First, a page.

For every goal you set for yourself, ask yourself the question: what kind of suffering will I need to endure to achieve this goal? What kind of hardships can I expect when I pursue this goal? Only when you accept the work that has to go into hitting the targets that you’ve set out for yourself is when a target becomes effective - you now have a well formulated goal (e.g. SMART) and you know that you are prepared to put in the work necessary to achieve it [4].

But, this is not the last step of setting effective goals. There is one more important part of making sure you actually achieve your goals: setting effective sub-goals. Setting smaller goals for yourself that are achievable within a shorter timeframe than the main goal will provide motivation and keep you on track [5]. It is much easier to perform a task when you can put it in a context where it contributes to the main goal, even if indirectly.

Effective goal setting can therefore be looked at as a hierarchy of interconnected goals. The longer the timeframe for the main goal, the more layers of sub-goals you will have to formulate for yourself. For example: Your main goal has a timeframe of one year. You can divide this goal into 4 quarterly goals. You can further divide these quarterly goals into monthly goals, and these monthly goals into weekly goals. Doing this allows you to remain focused on the tasks that contribute most to achieving your goal at that moment. It provides you with motivation to perform tasks that don’t seem to contribute to the goal directly by allowing you to see the indirect value they bring.

Integrating the three aspects that we have discussed will drastically improve the effectiveness of your planning. Of course, not all people like or want to go this deep into their planning. We recommend you take the tools that bring you the most value and find a clever way to adapt it to your situation.

In summary:

● Set SMART Goals (or any other method of precise formulation)

● Be aware of (and accept) the necessary suffering to achieve the goal

● Set smaller sub-goals that provide context and motivation for short-term work

Applied to a possible situation this can look like the following:


= I want to sell out a performance with at least 200 attendees for a concert where I will be performing my own album within the next 4 years

Necessary suffering

= I will have to practice my craft for at least two hours every day

= I will have to do a lot of research on the music industry to figure out what the best practices are

= I will have to skip a lot of nights out to stick to my routine of practicing every morning

= I will face a lot of financial insecurities because I won’t be earning money in the time I spend practicing


  1. Create an EP with at least 5 tracks within the next year

  2. Perform my EP for 75 people within the next 2 years

  3. Create an album with at least 10 tracks on it within the next 3 years

After you’ve gone through these steps it is time to move on to the next topic; what are the tasks that I need to perform to achieve this goal?

Task management for productivity

With your goals set you know what it is you want to achieve. The necessary next step is to define how you’re going to achieve it. This is where task management comes into play. Having a proper task management system provides a host of benefits. It can help you organize your work, helps others to collaborate on things you’re working on, it helps you prioritize the most important tasks, it reduces your stress levels and it helps you remain focused for longer. At the end of this chapter we will share with you some effective task management systems, so be sure to keep reading.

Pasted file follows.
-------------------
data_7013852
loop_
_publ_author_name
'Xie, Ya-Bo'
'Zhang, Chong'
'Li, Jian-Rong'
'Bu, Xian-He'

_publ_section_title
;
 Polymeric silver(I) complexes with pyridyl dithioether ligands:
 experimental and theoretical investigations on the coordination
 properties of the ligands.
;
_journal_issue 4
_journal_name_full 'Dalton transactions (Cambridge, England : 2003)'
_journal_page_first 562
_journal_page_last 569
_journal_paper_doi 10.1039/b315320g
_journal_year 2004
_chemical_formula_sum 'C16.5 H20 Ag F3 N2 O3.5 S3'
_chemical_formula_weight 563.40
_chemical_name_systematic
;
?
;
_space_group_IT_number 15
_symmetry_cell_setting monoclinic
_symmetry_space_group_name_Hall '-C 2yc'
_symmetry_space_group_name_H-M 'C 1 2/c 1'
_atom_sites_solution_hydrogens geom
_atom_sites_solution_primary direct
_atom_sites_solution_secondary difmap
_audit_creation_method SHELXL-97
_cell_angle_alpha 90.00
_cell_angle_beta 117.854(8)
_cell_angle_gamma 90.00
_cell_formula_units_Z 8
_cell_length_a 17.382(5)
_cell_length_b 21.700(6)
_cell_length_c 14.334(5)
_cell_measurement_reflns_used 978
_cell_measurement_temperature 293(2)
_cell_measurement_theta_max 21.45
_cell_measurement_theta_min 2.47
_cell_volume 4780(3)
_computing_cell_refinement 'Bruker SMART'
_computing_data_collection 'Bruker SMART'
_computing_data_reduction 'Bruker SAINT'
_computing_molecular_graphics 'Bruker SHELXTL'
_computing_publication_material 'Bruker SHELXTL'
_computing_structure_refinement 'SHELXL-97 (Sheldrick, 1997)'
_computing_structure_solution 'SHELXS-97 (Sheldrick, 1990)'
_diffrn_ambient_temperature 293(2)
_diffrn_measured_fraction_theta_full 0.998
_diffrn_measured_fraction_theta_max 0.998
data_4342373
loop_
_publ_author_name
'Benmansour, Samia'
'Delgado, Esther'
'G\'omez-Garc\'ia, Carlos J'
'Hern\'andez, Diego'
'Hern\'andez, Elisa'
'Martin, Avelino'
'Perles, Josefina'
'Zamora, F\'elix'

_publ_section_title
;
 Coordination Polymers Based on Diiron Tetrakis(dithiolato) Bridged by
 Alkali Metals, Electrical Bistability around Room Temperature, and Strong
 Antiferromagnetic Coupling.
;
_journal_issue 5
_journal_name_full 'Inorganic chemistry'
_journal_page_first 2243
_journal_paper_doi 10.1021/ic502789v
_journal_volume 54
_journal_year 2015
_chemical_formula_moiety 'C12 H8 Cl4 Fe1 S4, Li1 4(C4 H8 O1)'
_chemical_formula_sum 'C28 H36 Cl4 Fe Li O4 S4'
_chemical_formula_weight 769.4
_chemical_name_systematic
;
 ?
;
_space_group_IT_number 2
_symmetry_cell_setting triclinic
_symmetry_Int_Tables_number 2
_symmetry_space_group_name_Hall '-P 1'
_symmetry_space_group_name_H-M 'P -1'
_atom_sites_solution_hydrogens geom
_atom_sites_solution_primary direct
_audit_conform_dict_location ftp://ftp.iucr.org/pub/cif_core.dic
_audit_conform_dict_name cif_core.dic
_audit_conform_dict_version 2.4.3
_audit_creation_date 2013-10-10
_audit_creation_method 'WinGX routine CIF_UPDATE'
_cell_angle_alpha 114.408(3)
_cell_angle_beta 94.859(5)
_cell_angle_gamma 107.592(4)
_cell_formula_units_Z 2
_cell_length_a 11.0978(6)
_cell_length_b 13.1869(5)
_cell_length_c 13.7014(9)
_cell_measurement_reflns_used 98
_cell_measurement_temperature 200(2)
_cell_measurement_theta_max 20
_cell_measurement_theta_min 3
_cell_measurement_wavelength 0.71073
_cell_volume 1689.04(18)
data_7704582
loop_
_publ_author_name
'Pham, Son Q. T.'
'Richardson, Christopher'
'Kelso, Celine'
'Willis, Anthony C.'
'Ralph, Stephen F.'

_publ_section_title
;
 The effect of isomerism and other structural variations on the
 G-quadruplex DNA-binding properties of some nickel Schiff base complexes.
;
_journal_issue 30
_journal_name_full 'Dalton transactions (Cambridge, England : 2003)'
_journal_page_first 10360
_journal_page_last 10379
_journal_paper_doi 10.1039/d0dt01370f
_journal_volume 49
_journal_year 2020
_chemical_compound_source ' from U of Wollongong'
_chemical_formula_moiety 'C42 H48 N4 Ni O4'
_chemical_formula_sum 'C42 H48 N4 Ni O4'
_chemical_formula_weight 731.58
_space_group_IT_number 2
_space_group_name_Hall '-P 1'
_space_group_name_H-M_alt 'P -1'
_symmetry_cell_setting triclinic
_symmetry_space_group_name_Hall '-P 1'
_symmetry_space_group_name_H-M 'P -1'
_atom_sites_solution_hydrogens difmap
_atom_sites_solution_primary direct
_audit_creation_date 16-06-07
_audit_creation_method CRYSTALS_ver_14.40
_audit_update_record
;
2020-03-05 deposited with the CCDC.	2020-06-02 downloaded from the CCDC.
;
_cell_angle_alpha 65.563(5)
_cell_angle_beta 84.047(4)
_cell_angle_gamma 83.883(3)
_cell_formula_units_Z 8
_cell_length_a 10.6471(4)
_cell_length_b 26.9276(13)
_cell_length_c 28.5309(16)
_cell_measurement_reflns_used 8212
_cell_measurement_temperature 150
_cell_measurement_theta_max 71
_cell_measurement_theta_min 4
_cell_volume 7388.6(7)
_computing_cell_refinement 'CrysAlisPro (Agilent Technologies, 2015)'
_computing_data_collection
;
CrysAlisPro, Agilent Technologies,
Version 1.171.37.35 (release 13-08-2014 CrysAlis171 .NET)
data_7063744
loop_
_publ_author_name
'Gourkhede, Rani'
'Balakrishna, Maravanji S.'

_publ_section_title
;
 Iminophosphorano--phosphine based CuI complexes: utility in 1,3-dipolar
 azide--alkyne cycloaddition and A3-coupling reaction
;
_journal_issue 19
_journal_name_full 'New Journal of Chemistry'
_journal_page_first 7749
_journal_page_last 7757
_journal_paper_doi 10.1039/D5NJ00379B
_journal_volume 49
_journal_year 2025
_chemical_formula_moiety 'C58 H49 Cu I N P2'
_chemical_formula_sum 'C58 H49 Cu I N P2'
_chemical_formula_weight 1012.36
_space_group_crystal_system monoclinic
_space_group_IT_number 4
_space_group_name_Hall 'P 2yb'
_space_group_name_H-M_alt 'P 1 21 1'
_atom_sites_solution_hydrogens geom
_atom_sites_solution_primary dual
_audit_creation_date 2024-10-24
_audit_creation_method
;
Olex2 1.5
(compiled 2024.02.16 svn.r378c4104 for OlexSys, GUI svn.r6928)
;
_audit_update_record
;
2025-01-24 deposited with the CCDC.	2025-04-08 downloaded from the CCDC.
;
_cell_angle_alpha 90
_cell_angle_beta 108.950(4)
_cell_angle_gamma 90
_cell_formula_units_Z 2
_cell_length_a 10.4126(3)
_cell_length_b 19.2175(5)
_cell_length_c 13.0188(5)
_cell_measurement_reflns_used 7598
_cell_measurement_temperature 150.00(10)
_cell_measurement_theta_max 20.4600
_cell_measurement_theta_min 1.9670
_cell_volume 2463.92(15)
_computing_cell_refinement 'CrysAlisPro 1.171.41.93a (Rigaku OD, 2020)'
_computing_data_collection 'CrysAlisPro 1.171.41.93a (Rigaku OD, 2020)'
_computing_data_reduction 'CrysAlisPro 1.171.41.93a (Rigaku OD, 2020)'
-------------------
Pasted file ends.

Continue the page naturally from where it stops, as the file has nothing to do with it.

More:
Task management refers to everything you need to do to make sure you:

  1. Have insight into the tasks you need to perform (Capture)

  2. Know which tasks matter most (Prioritize)

  3. Know how far along you are on your tasks (Track)

Inspiration and insights often come when you least expect them. You might be in the middle of a discussion when you realise there is an important task you need to do. Or you might be in the shower when you have a valuable idea that can contribute to achieving your goal. At these times it is important to make sure that your tasks management system allows you to easily capture those thoughts so you can retrieve them for later use. David Allen mentions this in his book ‘Getting Things Done’: ‘’Your mind is for having ideas, not holding them’’. What this means is that you need to have a task management system that allows you to easily capture your thoughts when they occur. This prevents them from slipping through the cracks and you forgetting about them.

To give you an example: At BeMore we use Trello as our task management system. To make sure that I never miss any important tasks or ideas that occur to me I made it as easy as I could to capture my thoughts directly into Trello. I did this by adding shortcuts to my trello boards on the home screen of my phone. I also have Trello open at all times on my laptop. Like a true millennial you will rarely find me without my laptop or phone, so this allows me to capture my thoughts and tasks directly into my task management system with relative ease.

After you’ve captured and collected all the tasks that you think can contribute towards achieving your goal it is time to start prioritizing them. There are different methods you can utilize to figure out which tasks matter most.